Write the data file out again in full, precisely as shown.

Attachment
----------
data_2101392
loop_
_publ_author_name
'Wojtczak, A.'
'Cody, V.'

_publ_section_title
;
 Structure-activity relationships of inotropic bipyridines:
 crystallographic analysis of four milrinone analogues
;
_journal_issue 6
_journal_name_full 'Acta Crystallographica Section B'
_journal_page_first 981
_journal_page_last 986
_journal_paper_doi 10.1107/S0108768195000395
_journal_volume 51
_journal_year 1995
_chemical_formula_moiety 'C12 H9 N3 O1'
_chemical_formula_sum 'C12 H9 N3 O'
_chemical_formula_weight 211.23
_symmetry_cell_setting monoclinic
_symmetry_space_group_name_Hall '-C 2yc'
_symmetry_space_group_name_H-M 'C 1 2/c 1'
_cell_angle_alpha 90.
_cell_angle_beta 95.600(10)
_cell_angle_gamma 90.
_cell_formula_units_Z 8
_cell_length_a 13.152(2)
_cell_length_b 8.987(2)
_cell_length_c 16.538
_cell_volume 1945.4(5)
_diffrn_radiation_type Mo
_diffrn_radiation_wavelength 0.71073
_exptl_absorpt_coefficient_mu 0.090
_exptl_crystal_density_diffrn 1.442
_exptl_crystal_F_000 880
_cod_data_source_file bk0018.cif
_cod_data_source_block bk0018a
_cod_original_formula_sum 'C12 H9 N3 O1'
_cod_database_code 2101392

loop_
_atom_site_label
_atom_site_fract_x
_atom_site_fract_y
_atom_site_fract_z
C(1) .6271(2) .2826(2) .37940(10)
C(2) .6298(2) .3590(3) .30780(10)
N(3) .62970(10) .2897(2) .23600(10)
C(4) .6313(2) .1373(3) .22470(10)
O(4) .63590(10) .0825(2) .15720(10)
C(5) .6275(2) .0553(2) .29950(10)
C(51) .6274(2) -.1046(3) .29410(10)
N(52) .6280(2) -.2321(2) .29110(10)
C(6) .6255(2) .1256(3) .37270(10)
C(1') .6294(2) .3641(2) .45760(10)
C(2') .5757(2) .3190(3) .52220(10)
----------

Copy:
data_2101392
loop_
_publ_author_name
'Wojtczak, A.'
'Cody, V.'

_publ_section_title
;
 Structure-activity relationships of inotropic bipyridines:
 crystallographic analysis of four milrinone analogues
;
_journal_issue 6
_journal_name_full 'Acta Crystallographica Section B'
_journal_page_first 981
_journal_page_last 986
_journal_paper_doi 10.1107/S0108768195000395
_journal_volume 51
_journal_year 1995
_chemical_formula_moiety 'C12 H9 N3 O1'
_chemical_formula_sum 'C12 H9 N3 O'
_chemical_formula_weight 211.23
_symmetry_cell_setting monoclinic
_symmetry_space_group_name_Hall '-C 2yc'
_symmetry_space_group_name_H-M 'C 1 2/c 1'
_cell_angle_alpha 90.
_cell_angle_beta 95.600(10)
_cell_angle_gamma 90.
_cell_formula_units_Z 8
_cell_length_a 13.152(2)
_cell_length_b 8.987(2)
_cell_length_c 16.538
_cell_volume 1945.4(5)
_diffrn_radiation_type Mo
_diffrn_radiation_wavelength 0.71073
_exptl_absorpt_coefficient_mu 0.090
_exptl_crystal_density_diffrn 1.442
_exptl_crystal_F_000 880
_cod_data_source_file bk0018.cif
_cod_data_source_block bk0018a
_cod_original_formula_sum 'C12 H9 N3 O1'
_cod_database_code 2101392

loop_
_atom_site_label
_atom_site_fract_x
_atom_site_fract_y
_atom_site_fract_z
C(1) .6271(2) .2826(2) .37940(10)
C(2) .6298(2) .3590(3) .30780(10)
N(3) .62970(10) .2897(2) .23600(10)
C(4) .6313(2) .1373(3) .22470(10)
O(4) .63590(10) .0825(2) .15720(10)
C(5) .6275(2) .0553(2) .29950(10)
C(51) .6274(2) -.1046(3) .29410(10)
N(52) .6280(2) -.2321(2) .29110(10)
C(6) .6255(2) .1256(3) .37270(10)
C(1') .6294(2) .3641(2) .45760(10)
C(2') .5757(2) .3190(3) .52220(10)